By Sonja Fordham and Sarah Kortemeier
Students will create a list of “little-known facts” that a fictional or non-fictional character might use as a persuasive strategy in the creation of a public argument.
Published version bears the title "The all black penguin speaks."
Bonair-Agard, Roger. Bury My Clothes. Chicago: Haymarket Books, 2013.
Introduction: 10 minutes
Give students a brief introduction to Voca, the Poetry Center’s online audio/video library. Introduce the idea of “character” in poetry: poets often speak in terms of an “I,” which may or may not be autobiographical. Persona poetry, for example, usually functions as a dramatic monologue in the voice of a specific character, and slam and performance poetry also frequently incorporate defined characters.
Have students view Roger Bonair-Agard’s “the all-black penguin speaks: 17 facts you did not know about me” (attached).
Discussion: 10 minutes
Tell students that this poem frequently surprises viewers. Why is this? What does Bonair-Agard do in this poem to disrupt our expectations? How do these surprises help him to develop the penguin as a character in this poem?
Bonair-Agard uses this character to make some very specific points about the culture we live in. How would you characterize his argument and its rhetorical situation: what is his purpose, who is his audience, and what is the context? Why might the persona poem be useful in this rhetorical situation? What rhetorical strategies does Bonair-Agard use? In particular, why is the revelation of “facts you did not know about me” a powerful persuasive tool?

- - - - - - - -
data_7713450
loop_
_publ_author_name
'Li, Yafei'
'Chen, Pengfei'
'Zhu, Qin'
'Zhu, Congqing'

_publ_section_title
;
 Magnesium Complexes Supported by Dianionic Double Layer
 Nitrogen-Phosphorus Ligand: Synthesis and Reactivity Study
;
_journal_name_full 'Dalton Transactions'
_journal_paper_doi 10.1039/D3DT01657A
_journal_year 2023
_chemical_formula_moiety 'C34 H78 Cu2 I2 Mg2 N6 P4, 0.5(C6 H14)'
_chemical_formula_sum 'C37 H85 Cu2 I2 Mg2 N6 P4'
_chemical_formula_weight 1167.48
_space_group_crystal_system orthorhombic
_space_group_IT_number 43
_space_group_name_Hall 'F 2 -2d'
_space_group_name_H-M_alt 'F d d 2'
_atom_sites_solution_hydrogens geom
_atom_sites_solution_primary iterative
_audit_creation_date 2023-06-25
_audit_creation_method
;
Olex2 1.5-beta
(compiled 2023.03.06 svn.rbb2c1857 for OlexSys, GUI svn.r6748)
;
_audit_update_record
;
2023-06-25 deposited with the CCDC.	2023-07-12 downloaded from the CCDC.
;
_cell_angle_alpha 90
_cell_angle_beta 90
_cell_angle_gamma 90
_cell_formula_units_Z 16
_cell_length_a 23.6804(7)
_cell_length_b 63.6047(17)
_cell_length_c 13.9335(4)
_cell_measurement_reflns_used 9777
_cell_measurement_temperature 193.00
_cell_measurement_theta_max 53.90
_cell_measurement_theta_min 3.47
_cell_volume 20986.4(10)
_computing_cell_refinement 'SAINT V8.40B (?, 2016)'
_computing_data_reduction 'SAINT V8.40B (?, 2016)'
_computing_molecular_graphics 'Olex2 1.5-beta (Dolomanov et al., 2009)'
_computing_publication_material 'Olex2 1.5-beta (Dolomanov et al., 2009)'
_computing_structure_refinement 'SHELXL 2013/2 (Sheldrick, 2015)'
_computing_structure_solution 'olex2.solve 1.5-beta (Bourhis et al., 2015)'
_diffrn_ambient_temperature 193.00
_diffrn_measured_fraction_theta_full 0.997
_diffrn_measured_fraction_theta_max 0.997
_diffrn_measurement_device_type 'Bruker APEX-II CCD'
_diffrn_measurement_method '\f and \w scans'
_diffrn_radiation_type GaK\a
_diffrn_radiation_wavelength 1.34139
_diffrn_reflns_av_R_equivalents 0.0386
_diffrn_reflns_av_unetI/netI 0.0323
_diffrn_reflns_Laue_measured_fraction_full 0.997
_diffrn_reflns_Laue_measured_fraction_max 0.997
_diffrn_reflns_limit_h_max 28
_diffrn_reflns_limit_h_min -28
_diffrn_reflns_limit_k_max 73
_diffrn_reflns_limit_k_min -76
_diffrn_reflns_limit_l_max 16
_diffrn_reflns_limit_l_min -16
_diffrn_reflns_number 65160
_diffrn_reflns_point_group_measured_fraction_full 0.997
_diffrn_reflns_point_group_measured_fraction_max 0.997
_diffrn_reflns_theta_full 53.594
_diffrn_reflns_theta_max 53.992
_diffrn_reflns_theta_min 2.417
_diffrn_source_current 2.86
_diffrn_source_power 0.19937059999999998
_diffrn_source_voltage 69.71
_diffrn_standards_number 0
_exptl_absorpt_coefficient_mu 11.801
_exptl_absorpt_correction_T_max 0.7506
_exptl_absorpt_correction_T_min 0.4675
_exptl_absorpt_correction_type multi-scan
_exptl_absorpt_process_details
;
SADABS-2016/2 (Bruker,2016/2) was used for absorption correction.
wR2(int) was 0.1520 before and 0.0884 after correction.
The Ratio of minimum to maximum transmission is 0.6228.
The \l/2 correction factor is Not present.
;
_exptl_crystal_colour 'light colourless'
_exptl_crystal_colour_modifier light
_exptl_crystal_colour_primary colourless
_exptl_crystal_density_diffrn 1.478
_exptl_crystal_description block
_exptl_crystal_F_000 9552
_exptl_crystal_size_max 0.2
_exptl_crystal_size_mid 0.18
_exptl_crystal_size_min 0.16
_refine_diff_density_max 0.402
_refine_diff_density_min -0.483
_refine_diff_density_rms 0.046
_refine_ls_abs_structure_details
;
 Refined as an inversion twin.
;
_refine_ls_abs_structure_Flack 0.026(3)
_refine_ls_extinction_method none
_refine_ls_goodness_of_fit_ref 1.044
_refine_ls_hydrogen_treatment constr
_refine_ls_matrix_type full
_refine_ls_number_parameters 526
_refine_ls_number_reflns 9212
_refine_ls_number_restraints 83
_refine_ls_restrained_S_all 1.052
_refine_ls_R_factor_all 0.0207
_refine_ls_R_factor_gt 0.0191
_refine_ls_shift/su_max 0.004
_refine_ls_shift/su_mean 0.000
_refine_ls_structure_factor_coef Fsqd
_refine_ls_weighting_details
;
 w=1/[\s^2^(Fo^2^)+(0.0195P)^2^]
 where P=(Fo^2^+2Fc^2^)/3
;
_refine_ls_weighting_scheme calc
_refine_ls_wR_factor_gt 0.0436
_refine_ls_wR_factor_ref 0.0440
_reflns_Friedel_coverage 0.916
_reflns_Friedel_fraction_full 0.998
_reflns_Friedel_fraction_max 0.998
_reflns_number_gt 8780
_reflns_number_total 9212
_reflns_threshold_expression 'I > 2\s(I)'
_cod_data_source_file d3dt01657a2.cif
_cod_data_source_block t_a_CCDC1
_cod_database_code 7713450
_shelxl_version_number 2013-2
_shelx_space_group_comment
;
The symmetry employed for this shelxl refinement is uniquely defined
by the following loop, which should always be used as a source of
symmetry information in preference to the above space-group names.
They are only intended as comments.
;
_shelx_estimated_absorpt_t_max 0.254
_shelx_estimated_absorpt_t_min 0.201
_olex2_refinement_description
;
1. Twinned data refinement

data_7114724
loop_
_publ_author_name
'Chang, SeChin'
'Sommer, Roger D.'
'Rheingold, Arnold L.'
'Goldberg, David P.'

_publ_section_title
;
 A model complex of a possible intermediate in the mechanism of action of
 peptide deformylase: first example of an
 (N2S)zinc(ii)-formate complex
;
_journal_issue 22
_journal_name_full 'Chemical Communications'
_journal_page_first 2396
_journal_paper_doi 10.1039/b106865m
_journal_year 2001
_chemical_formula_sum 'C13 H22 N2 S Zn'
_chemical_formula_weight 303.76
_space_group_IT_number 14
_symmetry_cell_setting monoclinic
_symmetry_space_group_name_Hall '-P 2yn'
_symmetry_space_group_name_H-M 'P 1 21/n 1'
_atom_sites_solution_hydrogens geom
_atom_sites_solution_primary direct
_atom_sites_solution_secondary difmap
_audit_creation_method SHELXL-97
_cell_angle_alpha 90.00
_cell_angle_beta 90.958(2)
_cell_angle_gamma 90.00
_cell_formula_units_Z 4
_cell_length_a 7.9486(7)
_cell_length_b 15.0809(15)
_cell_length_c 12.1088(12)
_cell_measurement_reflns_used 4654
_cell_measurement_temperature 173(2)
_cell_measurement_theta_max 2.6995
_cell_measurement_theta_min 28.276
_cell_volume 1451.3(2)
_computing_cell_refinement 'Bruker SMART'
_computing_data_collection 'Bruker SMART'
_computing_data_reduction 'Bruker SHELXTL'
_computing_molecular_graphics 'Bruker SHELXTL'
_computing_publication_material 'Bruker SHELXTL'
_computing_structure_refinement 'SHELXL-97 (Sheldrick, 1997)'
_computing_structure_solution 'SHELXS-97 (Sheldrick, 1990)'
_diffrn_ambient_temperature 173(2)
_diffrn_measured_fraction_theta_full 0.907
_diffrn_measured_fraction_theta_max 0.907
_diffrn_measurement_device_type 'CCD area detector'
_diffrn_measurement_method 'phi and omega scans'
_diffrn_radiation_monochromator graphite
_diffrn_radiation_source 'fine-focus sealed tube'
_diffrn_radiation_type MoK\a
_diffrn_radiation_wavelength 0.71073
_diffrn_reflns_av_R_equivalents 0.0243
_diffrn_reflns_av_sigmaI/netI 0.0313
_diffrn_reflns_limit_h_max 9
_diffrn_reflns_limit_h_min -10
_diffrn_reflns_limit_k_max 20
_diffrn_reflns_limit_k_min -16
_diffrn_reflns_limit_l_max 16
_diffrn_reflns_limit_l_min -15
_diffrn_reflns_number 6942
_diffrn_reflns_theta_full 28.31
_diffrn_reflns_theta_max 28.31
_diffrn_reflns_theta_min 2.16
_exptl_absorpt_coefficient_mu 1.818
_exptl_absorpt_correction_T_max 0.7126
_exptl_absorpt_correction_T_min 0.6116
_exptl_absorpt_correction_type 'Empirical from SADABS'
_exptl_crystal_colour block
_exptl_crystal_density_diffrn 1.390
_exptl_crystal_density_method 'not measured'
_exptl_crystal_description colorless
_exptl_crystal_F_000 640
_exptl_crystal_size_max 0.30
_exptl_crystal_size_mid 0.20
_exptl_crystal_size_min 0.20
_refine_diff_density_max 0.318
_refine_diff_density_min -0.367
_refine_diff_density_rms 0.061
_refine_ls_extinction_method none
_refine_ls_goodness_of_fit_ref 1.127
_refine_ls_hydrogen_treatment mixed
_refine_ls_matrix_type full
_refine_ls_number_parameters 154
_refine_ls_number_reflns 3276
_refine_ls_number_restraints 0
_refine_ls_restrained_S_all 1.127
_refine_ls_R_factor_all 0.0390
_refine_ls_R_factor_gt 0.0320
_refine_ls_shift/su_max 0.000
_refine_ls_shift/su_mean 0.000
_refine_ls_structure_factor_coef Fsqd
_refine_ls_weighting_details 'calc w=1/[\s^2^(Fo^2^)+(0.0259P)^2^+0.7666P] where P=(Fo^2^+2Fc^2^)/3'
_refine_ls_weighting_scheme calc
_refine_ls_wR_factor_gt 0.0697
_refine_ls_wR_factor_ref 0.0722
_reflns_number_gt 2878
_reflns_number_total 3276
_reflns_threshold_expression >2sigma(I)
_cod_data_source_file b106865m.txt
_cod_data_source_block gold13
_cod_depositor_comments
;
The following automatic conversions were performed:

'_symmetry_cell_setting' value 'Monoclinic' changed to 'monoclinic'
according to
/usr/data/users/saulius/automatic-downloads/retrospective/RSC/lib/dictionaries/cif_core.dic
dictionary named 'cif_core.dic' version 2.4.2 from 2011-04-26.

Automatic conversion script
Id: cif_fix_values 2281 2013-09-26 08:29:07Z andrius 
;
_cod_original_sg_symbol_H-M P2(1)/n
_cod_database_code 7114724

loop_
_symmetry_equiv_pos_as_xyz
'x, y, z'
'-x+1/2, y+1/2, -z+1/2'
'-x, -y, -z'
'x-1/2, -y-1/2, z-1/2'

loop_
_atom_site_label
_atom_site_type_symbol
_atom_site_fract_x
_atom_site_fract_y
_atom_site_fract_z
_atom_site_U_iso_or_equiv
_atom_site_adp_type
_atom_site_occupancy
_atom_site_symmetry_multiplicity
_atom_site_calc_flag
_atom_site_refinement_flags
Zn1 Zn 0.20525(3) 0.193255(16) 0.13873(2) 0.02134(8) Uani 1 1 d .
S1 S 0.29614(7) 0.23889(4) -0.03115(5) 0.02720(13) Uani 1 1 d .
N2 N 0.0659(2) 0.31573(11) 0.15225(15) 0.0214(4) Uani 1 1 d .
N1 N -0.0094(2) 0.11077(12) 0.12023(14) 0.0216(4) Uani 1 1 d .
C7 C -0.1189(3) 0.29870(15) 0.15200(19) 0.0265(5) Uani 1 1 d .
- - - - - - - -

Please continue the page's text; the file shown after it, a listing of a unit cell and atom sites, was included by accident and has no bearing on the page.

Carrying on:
Split students into three groups. Play the poem again and have students listen for specific rhetorical appeals: Group 1 will focus on ethos, Group 2 on logos, and Group 3 on pathos.
Give students a few minutes to discuss their findings. Have students report to the group as a whole. How does Bonair-Agard deploy rhetorical appeals, and what effect do these appeals have on his audience?
Writing Activity: 20 minutes
Ask students to think of a character (fictional or non-fictional) who has a stake in a controversy. How (and to whom) might this person speak in order to make a public argument? Have students jot down the name of their character, the character’s audience, and a brief assessment of the tone the character might use given this audience and context.
Then have students write a list of 10 “facts you did not know about me” in the voice of this character. These facts should help to advance the character’s public argument; they should also be genuinely surprising to the character’s audience.
Closing: 10 minutes
Share student writing with the class.